Location: Northwest Watershed Research CenterTitle: Hydrologic impacts of woodland encroachment and tree removal in Great Basin sagebrush steppe
Submitted to: Society for Ecological Restoration Abstracts
Publication Type: Abstract Only
Publication Acceptance Date: 8/25/2014
Publication Date: 10/6/2015
Publication URL: http://handle.nal.usda.gov/10113/1300256
Citation: Williams, C.J., F.B. Pierson, and O.Z. Al-Hamdan. 2014. Hydrologic Impacts of Woodland Encroachment and Tree Removal in Great Basin Sagebrush Steppe. Presented at the 2014 Joint Regional Conference of the Society for Ecological Restoration, Northwest and Great Basin Chapters, Collaborative Restoration: From Community Efforts to Landscape Scales, October 6-10, 2014, Redmond, Oregon.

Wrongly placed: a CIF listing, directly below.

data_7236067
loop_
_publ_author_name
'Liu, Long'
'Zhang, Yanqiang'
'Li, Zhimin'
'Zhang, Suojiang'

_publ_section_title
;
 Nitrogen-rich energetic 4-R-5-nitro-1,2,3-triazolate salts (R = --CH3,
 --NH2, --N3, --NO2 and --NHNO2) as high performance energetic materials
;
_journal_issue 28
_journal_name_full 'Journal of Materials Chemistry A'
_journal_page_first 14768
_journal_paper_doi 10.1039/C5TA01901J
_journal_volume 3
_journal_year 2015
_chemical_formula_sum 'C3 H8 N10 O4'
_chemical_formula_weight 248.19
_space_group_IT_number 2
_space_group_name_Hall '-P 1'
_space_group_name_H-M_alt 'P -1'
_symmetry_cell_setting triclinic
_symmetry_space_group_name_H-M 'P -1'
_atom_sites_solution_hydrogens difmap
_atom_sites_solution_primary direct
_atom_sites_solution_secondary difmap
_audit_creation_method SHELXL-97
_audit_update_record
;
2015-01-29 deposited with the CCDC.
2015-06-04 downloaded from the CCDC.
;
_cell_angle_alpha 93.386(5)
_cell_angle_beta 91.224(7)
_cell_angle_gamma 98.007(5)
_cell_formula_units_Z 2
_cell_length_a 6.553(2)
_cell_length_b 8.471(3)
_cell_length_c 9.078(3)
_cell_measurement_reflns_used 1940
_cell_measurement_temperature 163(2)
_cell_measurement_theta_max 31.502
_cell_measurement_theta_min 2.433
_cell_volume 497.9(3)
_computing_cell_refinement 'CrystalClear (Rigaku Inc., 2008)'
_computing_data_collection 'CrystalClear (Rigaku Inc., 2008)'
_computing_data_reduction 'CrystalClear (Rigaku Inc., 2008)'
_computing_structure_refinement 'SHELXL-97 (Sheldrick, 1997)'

Technical Abstract: Extensive woodland expansion in the Great Basin has generated concern regarding the ecological impacts of tree encroachment on sagebrush (Artemisia spp.) rangelands. This study used rainfall and concentrated flow experiments and measures of vegetation, ground cover, and soils at three sites to investigate hydrologic and erosion impacts of woodland encroachment and tree-removal restoration treatments on sagebrush-steppe. Prior to tree removal, each site exhibited a degraded intercanopy with high rates of runoff and erosion. Areas underneath tree canopies (tree zones) generated low runoff and erosion rates, but occupied only 25% of the area at each site. Falling trees into the intercanopy did not affect vegetation, ground cover, runoff, or erosion over one growing season. However, placement of mulched tree debris into interspaces between shrubs and trees enhanced infiltration and reduced erosion following whole-tree mastication. Fire removal of litter and herbaceous cover increased tree zone runoff and erosion at two sites, but had minimal impact at the other site. Site differences were attributed to burn severities and site-specific erodibilities. Burning increased erodibility within the intercanopy, but did not affect intercanopy cumulative runoff from the high-intensity rainfall simulations. One year following fire, erosion from overland flow experiments was greater on burned than unburned tree zones, and erosion for burned tree zones was significantly greater for the sites with higher burn severity. Fire-induced increases in erosion persisted for tree zones at all sites two years post-fire. In contrast, enhanced herbaceous cover on burned intercanopy plots two years post-fire reduced fire impacts on intercanopy erodibility at each site. The net impact of burning included an initial increase in erosion risk, particularly for tree zones, followed by improved hydrologic function within the intercanopy two growing seasons post-fire. The overall results indicate that erosion from late-succession woodlands is reduced primarily through herbaceous and ground cover recruitment with the intercanopy.